Moreover, the World Health Organization (WHO) has classified the coronavirus variant first found in India as a "variant of global concern".It said studies show the B.1.617 mutation spreads more easily than other variants and requires further study, CNN reported.
The new research involved serum samples collected from eight people who recovered from Covid-19, six people fully vaccinated with the Pfizer/BioNTech vaccine and three people fully vaccinated with Moderna's vaccine. The researchers analyzed in lab experiments how the serum samples neutralized lentiviruses -- a type of retrovirus -- equipped with the same mutations as the B.1.617 and B.1.618 coronavirus variants.
The researchers found some decreases in neutralization, but overall, antibodies from people who had been vaccinated appeared to work "well above" the serum from people who had recovered from Covid-19 caused by earlier versions of the coronavirus.
The researchers also examined how Regeneron's monoclonal antibody cocktail therapy, called REGN-COV2, worked against the lentiviruses with B.1.617 and B.1.618 mutations -- and both appeared to be "partially resistant" to the therapy.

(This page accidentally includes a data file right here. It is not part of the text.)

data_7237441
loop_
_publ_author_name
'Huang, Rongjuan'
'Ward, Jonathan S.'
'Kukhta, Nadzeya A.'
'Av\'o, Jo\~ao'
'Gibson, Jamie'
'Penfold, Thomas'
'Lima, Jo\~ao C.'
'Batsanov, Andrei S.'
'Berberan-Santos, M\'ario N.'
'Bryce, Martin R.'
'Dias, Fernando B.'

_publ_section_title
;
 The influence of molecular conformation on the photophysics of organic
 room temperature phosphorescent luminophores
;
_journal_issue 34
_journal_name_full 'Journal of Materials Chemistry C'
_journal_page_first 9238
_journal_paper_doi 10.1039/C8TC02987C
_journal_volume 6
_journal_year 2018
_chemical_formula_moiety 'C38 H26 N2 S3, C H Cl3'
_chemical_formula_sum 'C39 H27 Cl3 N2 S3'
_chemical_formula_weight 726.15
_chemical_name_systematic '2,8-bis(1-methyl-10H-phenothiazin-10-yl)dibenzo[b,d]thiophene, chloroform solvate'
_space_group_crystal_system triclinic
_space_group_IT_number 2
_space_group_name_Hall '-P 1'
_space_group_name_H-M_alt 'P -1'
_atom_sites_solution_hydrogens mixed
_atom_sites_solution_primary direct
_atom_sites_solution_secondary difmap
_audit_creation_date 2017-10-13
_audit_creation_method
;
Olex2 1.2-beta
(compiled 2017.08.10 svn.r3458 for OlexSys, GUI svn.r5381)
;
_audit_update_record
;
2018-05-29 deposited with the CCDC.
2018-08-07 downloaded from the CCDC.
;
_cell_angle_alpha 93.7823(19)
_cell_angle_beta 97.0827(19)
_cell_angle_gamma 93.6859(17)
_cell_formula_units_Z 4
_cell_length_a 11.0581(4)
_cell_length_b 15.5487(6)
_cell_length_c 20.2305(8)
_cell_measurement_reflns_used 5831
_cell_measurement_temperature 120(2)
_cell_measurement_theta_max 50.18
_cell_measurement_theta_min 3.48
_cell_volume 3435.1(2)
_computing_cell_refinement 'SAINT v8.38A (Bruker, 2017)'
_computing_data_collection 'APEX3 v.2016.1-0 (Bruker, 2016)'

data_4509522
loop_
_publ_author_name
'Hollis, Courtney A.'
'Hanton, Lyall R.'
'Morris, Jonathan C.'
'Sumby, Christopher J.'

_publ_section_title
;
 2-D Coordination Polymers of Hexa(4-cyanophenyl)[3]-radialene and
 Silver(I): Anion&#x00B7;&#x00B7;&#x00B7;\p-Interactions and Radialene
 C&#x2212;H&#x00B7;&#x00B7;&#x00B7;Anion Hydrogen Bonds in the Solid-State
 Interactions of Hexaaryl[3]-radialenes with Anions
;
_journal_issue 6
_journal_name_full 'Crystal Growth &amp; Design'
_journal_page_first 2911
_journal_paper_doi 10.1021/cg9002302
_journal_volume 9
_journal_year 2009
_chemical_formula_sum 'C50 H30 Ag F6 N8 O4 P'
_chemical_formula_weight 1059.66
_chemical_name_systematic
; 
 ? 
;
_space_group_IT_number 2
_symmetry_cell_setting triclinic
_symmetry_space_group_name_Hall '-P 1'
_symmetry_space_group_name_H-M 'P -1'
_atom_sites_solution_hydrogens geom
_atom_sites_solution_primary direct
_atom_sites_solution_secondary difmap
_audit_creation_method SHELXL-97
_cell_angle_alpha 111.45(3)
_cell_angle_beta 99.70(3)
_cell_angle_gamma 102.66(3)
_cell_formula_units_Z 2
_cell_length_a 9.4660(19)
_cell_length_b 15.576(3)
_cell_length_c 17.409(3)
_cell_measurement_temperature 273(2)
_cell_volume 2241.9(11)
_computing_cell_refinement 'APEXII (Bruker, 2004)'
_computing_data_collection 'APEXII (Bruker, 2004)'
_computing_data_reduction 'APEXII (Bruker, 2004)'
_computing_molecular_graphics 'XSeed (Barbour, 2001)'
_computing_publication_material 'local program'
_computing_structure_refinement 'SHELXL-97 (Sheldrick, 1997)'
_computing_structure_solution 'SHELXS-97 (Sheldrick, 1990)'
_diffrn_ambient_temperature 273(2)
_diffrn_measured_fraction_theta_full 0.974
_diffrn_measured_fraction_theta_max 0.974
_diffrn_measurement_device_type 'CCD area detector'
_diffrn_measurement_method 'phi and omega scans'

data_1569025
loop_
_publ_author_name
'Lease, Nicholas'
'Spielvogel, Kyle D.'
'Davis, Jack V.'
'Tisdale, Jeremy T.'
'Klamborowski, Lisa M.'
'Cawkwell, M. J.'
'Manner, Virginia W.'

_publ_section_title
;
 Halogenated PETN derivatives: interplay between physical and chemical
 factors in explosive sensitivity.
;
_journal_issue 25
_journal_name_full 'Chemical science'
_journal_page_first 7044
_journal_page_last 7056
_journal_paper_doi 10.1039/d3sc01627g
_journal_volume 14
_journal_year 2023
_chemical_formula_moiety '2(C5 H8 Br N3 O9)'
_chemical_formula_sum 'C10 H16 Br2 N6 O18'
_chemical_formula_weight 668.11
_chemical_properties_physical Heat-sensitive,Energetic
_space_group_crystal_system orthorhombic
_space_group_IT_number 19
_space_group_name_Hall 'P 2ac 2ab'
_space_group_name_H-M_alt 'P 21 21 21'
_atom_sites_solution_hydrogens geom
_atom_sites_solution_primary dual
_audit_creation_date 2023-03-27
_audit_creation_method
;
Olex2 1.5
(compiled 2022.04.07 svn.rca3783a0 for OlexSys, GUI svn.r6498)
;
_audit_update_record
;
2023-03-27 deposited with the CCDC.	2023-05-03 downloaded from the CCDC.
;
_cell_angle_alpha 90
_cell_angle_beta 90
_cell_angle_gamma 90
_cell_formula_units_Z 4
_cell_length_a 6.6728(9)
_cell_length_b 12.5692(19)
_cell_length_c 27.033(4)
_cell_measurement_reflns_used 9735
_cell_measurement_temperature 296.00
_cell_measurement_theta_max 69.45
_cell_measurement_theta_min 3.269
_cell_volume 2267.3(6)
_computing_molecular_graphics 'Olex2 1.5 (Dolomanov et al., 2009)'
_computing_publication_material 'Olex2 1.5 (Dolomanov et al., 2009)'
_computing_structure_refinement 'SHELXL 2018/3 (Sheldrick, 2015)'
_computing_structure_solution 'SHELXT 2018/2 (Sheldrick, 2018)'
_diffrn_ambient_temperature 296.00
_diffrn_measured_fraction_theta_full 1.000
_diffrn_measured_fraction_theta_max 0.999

"Our results lend confidence that current vaccines will provide protection against variants identified to date. However, the results do not preclude the possibility that variants that are more resistant to current vaccines will emerge," the researchers wrote. "The findings highlight the importance of wide-spread adoption of vaccination which will both protect individuals from disease, decrease virus spread and slow the emergence of novel variants."
The lab-based study was carried out by the NYU Grossman School of Medicine and NYU Langone Center.
As of today, India registered 2,81,386 fresh infections were recorded in the last 24 hours, according to the Union Health Ministry's data on Monday.
The cumulative caseload stands at 2,49,65,463, including 2,11,74,076 recoveries, 35,16,997 active cases and 2,74,390 deaths.
(Only the headline and picture of this report may have been reworked by the Business Standard staff; the rest of the content is auto-generated from a syndicated feed.)
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